I like things simple. I can't do complicated, or it stresses me out because I am a perfectionist.
If I can't do it perfectly, I'd rather just throw in the towel. When I planted my garden last year, I used quite a few store-bought seedlings. It was my first year of gardening and I wanted to keep things as easy as possible on myself. At the end of last year, I loved gardening so much that I told myself I'd go all in the following spring. And that's what I'm attempting this year. I tried to read up on planting indoors, but it all seemed too complicated. Soil mixtures and heat lamps and what? It was all too confusing.
So, I simplified it. Here's what I did:
1. I used store-bought potting soil.
See that snow on the ground? I don't want to talk about it. I didn't plan to buy organic potting soil, but that's what Costco had, so that is what I purchased. It was about $10.
2. I gathered a bunch of containers.
I saved all the containers from the seedlings I'd purchased last spring. One article I read said to wash them in warm soapy water and let them air dry. I did no such thing. Dirt is dirt, yes?
3. I added water to the dirt, just enough to make it moist.
I used my big popcorn bowl to mix the dirt in. Potting soil is sterile, and therefore mixing it in the dishes you use for food will not make you sick. But it will make your husband question your sanity. And his next meal, if you're the one to make it.
4. I filled the containers.
I didn't pack it in tight, just loosely shoved it in there. If you don't have any little pots, you can always use yogurt or sour cream containers with holes poked in the bottom for draining. Seed-starting pots are also available at the dollar store, which I am a big fan of, because I am
5. I planted my seeds, and loosely covered them with soil.
The rule of thumb is to plant a seed at a depth of twice its diameter.
6. I labeled my container(s).
It would be awkward to plant a bunch of seeds and have no idea what they were when they came up. Or, maybe that would be fun. Let me know if you choose to do so, but my OCD will not allow that. As well as labeling the container, I put the seed pouch beside the pot so that I could check it if I needed to.
7. I covered the container(s) with plastic wrap.
You could also use a plastic dome or a plastic bag. Because the soil is pre-moistened, it will not have to be watered right away. The plastic keeps the humidity high and the moisture in.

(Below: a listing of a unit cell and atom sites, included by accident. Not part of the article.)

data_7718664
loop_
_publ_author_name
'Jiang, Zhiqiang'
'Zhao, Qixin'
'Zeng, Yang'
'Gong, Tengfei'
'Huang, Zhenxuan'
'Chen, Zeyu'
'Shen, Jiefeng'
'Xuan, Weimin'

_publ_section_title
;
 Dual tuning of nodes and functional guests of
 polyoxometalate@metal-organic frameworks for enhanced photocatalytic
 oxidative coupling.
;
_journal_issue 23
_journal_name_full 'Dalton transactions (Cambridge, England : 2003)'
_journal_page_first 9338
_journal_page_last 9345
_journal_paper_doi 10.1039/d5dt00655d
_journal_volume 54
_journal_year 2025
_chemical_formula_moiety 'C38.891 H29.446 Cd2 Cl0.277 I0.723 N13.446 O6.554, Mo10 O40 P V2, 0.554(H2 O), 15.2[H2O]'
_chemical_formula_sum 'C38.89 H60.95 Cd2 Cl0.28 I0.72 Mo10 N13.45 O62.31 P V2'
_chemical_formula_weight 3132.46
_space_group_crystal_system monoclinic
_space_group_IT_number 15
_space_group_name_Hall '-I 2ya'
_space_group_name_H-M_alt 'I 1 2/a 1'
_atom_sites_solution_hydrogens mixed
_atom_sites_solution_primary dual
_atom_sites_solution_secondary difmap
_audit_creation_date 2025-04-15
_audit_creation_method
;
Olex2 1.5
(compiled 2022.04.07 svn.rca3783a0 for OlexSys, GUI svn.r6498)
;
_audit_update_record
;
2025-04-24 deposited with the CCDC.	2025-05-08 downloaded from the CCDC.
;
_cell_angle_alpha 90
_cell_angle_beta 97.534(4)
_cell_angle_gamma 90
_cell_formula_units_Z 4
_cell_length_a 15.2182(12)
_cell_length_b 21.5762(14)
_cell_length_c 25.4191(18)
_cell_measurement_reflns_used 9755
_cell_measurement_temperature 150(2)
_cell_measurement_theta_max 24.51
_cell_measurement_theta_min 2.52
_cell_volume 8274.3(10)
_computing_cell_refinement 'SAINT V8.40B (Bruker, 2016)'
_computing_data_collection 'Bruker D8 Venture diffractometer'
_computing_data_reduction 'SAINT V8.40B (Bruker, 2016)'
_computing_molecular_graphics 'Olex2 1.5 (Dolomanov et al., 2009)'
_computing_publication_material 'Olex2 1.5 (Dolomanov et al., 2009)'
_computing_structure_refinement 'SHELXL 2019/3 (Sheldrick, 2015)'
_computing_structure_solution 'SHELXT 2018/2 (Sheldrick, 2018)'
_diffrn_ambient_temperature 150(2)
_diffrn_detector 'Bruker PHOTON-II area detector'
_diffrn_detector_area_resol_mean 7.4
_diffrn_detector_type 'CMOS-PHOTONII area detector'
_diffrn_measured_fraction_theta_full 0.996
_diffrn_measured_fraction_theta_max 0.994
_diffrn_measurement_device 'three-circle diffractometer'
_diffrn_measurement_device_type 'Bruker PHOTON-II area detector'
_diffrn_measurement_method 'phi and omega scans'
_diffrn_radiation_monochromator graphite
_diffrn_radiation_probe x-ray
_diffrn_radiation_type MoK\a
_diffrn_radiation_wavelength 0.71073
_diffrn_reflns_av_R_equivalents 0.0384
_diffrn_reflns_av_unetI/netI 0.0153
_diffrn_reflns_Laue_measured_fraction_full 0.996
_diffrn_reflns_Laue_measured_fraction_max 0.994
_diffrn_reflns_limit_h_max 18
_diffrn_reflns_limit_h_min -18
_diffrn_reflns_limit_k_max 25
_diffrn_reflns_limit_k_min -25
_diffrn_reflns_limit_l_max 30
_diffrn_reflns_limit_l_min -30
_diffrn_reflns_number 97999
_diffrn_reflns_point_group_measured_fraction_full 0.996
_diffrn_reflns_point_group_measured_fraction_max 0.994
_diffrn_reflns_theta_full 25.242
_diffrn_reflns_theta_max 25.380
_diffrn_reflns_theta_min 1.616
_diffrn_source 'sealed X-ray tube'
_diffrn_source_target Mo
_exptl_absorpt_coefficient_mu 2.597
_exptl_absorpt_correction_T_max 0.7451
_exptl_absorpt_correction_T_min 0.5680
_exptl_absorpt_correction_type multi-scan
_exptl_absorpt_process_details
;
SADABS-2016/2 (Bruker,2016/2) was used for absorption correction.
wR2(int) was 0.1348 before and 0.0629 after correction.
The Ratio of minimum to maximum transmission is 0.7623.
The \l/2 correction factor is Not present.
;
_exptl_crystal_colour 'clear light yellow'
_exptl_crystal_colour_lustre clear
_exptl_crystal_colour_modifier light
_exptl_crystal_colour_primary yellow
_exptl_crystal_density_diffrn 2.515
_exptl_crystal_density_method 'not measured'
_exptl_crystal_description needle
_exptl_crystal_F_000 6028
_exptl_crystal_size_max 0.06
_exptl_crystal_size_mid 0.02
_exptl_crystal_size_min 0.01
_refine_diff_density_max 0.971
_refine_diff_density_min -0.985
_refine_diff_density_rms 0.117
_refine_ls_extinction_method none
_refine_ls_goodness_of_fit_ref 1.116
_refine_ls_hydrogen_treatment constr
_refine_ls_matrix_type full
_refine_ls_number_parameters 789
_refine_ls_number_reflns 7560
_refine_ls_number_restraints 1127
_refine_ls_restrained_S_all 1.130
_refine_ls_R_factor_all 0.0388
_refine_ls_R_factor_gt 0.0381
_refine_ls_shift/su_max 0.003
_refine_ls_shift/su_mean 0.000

8. Find a light source.
There is barely any natural light in my house, and no south-facing windows. I get about an hour or two of direct sunlight on a good day. Most articles I read recommended a heat lamp of some sort, but I didn't bother with one. I put my little garden box on my bed in morning, and in the kitchen in evening. Both locations get as much sun as possible and are out-of-reach for the two two-year-olds who ransack my house daily.
9. Uncover when they sprout to give them some air.
If the little sprouts get too much moisture, they'll develop a fungus and die. So, as soon as you see them sprouting, the cover has done its job and can be removed.
10. Water when needed.
I use a spray bottle (seen above under #8), and only use it when I see a bit of dry dirt. I've been known to over-water, so I figured a spray bottle was my best bet to avoid killing all the little green things. One interesting thing I noticed is that all the little seedlings bow in the direction of the light source. I find this whole gardening thing completely fascinating, every little detail. It's miraculous, really, that such a tiny seed can, in a few months' time, produce so much fruit. If you're thinking of starting seeds indoors this year, it's not too late, especially with the spring we've been having. (Did I mention that it snowed today?) One resource I like is The Old Farmer's Almanac. That link will lead you to the Saskatoon page, but just input your city and click Search. Don't worry if you are a week or so late.
Gardening is not an exact science. I broke all the rules last year, and I plan to again this year, and things still seem to grow.
Do you buy seedlings or do you start your seeds indoors? Do you have any advice or tips to share that have given you great results in the past?